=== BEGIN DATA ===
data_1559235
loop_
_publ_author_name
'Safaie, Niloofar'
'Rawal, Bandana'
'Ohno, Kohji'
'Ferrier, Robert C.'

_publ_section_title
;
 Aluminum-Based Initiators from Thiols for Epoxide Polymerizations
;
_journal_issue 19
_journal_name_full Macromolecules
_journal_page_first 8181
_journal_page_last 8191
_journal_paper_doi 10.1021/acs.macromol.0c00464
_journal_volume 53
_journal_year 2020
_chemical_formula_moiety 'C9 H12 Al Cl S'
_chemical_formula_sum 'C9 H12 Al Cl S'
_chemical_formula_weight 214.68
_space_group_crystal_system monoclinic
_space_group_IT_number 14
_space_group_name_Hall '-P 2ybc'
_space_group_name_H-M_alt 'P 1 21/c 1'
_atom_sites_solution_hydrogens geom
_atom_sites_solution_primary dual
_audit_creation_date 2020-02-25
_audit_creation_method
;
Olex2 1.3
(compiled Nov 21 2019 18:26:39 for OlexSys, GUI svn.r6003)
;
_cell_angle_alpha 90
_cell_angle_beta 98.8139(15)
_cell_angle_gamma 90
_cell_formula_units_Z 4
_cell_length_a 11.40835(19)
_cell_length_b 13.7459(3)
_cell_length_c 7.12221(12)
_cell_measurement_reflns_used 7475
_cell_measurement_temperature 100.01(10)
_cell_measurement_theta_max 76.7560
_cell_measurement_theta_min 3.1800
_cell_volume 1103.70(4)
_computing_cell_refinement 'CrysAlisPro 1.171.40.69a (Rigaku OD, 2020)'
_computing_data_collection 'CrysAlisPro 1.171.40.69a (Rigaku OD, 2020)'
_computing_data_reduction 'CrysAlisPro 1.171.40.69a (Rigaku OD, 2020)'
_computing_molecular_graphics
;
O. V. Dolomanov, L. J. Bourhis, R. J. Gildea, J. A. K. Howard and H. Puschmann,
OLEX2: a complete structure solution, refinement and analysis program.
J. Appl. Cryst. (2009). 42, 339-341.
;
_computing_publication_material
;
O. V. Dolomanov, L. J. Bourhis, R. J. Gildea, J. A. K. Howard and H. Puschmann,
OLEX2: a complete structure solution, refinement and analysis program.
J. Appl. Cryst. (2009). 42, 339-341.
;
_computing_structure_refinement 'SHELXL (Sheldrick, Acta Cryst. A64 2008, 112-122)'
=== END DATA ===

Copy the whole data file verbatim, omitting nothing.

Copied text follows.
data_1559235
loop_
_publ_author_name
'Safaie, Niloofar'
'Rawal, Bandana'
'Ohno, Kohji'
'Ferrier, Robert C.'

_publ_section_title
;
 Aluminum-Based Initiators from Thiols for Epoxide Polymerizations
;
_journal_issue 19
_journal_name_full Macromolecules
_journal_page_first 8181
_journal_page_last 8191
_journal_paper_doi 10.1021/acs.macromol.0c00464
_journal_volume 53
_journal_year 2020
_chemical_formula_moiety 'C9 H12 Al Cl S'
_chemical_formula_sum 'C9 H12 Al Cl S'
_chemical_formula_weight 214.68
_space_group_crystal_system monoclinic
_space_group_IT_number 14
_space_group_name_Hall '-P 2ybc'
_space_group_name_H-M_alt 'P 1 21/c 1'
_atom_sites_solution_hydrogens geom
_atom_sites_solution_primary dual
_audit_creation_date 2020-02-25
_audit_creation_method
;
Olex2 1.3
(compiled Nov 21 2019 18:26:39 for OlexSys, GUI svn.r6003)
;
_cell_angle_alpha 90
_cell_angle_beta 98.8139(15)
_cell_angle_gamma 90
_cell_formula_units_Z 4
_cell_length_a 11.40835(19)
_cell_length_b 13.7459(3)
_cell_length_c 7.12221(12)
_cell_measurement_reflns_used 7475
_cell_measurement_temperature 100.01(10)
_cell_measurement_theta_max 76.7560
_cell_measurement_theta_min 3.1800
_cell_volume 1103.70(4)
_computing_cell_refinement 'CrysAlisPro 1.171.40.69a (Rigaku OD, 2020)'
_computing_data_collection 'CrysAlisPro 1.171.40.69a (Rigaku OD, 2020)'
_computing_data_reduction 'CrysAlisPro 1.171.40.69a (Rigaku OD, 2020)'
_computing_molecular_graphics
;
O. V. Dolomanov, L. J. Bourhis, R. J. Gildea, J. A. K. Howard and H. Puschmann,
OLEX2: a complete structure solution, refinement and analysis program.
J. Appl. Cryst. (2009). 42, 339-341.
;
_computing_publication_material
;
O. V. Dolomanov, L. J. Bourhis, R. J. Gildea, J. A. K. Howard and H. Puschmann,
OLEX2: a complete structure solution, refinement and analysis program.
J. Appl. Cryst. (2009). 42, 339-341.
;
_computing_structure_refinement 'SHELXL (Sheldrick, Acta Cryst. A64 2008, 112-122)'